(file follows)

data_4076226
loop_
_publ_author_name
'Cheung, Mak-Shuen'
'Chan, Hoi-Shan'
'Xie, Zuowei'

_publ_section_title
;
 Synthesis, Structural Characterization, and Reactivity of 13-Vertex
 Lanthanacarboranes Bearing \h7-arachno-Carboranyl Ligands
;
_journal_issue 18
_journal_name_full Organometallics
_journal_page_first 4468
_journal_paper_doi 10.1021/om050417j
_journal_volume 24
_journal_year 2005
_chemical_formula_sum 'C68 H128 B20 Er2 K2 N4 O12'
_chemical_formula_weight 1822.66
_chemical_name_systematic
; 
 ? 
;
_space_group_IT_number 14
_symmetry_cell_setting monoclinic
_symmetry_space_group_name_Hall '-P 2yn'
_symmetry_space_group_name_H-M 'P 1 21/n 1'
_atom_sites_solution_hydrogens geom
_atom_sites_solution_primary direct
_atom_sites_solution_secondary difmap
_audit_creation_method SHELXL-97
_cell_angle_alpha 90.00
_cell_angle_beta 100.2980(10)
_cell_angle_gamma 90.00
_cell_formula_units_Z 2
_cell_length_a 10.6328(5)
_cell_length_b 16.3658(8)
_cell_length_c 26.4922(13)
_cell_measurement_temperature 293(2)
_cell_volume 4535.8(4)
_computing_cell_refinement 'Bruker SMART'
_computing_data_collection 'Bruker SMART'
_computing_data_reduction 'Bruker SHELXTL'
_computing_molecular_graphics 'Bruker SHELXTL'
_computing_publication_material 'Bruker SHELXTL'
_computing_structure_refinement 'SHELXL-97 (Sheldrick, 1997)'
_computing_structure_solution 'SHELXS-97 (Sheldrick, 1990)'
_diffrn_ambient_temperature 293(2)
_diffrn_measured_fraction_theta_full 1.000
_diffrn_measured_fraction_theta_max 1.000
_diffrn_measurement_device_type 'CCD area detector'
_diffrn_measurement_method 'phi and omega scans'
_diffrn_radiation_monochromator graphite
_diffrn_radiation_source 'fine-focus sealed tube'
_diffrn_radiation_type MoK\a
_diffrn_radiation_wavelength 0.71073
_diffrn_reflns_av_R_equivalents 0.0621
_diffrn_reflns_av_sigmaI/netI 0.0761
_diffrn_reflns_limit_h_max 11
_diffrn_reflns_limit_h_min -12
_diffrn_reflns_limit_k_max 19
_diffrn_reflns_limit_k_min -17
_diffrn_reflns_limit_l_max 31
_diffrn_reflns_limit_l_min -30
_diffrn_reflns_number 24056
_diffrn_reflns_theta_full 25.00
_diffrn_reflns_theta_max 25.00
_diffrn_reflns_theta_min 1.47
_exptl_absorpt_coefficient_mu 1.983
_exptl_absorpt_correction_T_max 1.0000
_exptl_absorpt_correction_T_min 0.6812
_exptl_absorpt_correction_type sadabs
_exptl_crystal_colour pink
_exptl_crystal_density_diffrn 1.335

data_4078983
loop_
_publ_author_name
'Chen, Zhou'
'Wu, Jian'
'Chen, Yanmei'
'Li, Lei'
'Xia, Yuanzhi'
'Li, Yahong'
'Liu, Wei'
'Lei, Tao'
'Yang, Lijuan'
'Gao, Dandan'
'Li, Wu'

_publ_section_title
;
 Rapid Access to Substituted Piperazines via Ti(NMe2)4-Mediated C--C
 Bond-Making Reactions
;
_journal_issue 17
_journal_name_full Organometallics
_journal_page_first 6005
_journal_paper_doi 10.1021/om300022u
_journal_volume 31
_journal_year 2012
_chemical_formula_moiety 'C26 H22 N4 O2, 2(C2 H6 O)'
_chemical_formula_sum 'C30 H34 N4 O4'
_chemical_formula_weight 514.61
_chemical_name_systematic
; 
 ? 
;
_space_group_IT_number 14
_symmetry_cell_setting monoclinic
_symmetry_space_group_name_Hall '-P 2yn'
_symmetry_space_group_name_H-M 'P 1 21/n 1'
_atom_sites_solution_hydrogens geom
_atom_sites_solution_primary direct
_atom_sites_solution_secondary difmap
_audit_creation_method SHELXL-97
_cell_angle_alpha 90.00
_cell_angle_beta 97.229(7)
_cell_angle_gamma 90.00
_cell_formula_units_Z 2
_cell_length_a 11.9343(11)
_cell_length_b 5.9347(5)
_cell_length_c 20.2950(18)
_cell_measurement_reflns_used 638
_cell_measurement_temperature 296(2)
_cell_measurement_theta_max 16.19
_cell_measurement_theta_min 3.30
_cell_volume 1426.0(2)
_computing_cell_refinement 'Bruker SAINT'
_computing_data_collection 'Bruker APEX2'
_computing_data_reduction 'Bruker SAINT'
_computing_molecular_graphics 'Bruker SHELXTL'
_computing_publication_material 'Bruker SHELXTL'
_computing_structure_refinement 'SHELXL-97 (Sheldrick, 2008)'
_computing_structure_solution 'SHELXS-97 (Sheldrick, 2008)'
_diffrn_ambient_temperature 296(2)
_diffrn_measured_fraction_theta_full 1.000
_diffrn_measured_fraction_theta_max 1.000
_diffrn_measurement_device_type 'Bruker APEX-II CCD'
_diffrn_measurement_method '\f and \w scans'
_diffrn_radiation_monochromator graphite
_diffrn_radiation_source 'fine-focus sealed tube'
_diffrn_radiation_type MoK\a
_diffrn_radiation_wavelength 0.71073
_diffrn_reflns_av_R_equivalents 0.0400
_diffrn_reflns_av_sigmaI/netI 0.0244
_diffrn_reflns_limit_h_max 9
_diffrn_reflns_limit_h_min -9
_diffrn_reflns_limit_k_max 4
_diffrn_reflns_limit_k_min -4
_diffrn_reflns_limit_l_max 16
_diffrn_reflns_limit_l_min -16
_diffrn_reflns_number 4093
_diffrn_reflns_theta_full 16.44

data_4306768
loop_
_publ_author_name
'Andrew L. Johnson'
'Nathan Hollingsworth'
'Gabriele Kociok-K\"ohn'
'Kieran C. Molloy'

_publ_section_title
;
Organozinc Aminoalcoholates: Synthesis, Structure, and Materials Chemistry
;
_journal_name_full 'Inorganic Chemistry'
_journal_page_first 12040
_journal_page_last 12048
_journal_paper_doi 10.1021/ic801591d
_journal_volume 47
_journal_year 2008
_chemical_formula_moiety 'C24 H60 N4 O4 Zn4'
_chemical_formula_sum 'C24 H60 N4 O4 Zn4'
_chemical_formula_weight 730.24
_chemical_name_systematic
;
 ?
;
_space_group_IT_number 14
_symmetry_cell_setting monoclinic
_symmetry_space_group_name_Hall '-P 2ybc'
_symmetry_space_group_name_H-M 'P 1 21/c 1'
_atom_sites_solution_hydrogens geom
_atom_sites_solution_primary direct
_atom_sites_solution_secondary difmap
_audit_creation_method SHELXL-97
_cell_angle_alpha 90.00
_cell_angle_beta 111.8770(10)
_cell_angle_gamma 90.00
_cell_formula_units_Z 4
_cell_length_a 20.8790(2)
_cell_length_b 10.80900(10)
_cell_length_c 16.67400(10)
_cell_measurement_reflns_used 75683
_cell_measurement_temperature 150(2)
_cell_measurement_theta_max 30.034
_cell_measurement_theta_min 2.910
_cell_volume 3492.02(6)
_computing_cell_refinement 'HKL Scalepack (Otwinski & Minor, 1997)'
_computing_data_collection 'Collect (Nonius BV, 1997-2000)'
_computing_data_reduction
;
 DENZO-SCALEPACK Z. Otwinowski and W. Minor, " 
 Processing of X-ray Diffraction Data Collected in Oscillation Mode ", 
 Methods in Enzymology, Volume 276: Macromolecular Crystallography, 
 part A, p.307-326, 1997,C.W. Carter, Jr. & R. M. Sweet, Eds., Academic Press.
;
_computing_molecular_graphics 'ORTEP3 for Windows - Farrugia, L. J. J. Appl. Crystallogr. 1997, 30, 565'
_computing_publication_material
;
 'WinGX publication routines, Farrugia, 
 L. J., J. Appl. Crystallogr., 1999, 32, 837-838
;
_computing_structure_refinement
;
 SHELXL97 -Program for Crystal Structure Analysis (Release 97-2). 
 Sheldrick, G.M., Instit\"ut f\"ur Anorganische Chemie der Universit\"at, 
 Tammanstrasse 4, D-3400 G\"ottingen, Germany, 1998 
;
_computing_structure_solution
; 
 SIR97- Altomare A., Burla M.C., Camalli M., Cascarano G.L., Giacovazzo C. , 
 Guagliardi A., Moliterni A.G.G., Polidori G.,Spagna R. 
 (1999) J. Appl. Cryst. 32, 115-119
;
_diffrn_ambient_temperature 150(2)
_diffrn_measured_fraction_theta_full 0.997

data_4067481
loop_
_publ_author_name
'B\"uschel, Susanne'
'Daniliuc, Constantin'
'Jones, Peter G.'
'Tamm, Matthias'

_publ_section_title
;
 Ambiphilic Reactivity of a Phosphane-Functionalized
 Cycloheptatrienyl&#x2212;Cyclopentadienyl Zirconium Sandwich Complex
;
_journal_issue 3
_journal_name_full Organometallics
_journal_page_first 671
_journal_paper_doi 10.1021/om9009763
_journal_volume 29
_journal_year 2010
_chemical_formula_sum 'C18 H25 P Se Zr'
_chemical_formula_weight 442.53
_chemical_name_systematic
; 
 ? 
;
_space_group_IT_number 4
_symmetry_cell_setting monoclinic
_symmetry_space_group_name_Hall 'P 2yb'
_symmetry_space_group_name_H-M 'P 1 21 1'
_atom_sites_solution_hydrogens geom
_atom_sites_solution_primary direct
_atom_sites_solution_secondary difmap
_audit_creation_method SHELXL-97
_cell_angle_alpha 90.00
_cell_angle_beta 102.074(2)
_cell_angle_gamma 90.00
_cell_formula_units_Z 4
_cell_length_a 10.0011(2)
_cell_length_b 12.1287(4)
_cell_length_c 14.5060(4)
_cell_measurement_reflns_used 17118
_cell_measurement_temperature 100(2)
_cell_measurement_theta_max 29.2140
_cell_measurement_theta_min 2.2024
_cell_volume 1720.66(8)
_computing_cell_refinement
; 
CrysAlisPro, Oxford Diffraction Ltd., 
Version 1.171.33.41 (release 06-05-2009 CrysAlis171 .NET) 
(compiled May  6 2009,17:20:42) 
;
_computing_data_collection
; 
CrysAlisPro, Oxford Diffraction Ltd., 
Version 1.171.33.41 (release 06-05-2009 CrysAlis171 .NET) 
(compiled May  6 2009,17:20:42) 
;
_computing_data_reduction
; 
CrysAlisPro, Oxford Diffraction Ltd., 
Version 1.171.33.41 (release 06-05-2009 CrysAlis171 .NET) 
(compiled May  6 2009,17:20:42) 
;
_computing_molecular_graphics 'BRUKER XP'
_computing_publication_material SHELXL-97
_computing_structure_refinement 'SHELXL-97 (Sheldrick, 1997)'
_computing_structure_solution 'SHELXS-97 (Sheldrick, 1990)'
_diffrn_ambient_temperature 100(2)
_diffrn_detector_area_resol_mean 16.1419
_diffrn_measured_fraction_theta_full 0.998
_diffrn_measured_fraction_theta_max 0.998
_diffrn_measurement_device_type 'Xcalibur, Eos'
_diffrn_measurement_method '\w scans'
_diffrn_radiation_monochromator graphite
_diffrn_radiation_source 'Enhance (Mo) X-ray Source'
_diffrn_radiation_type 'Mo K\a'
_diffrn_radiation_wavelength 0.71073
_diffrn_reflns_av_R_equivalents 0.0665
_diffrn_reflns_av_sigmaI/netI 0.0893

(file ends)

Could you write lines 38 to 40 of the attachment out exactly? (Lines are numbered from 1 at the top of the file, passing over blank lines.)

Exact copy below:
_cell_length_c 26.4922(13)
_cell_measurement_temperature 293(2)
_cell_volume 4535.8(4)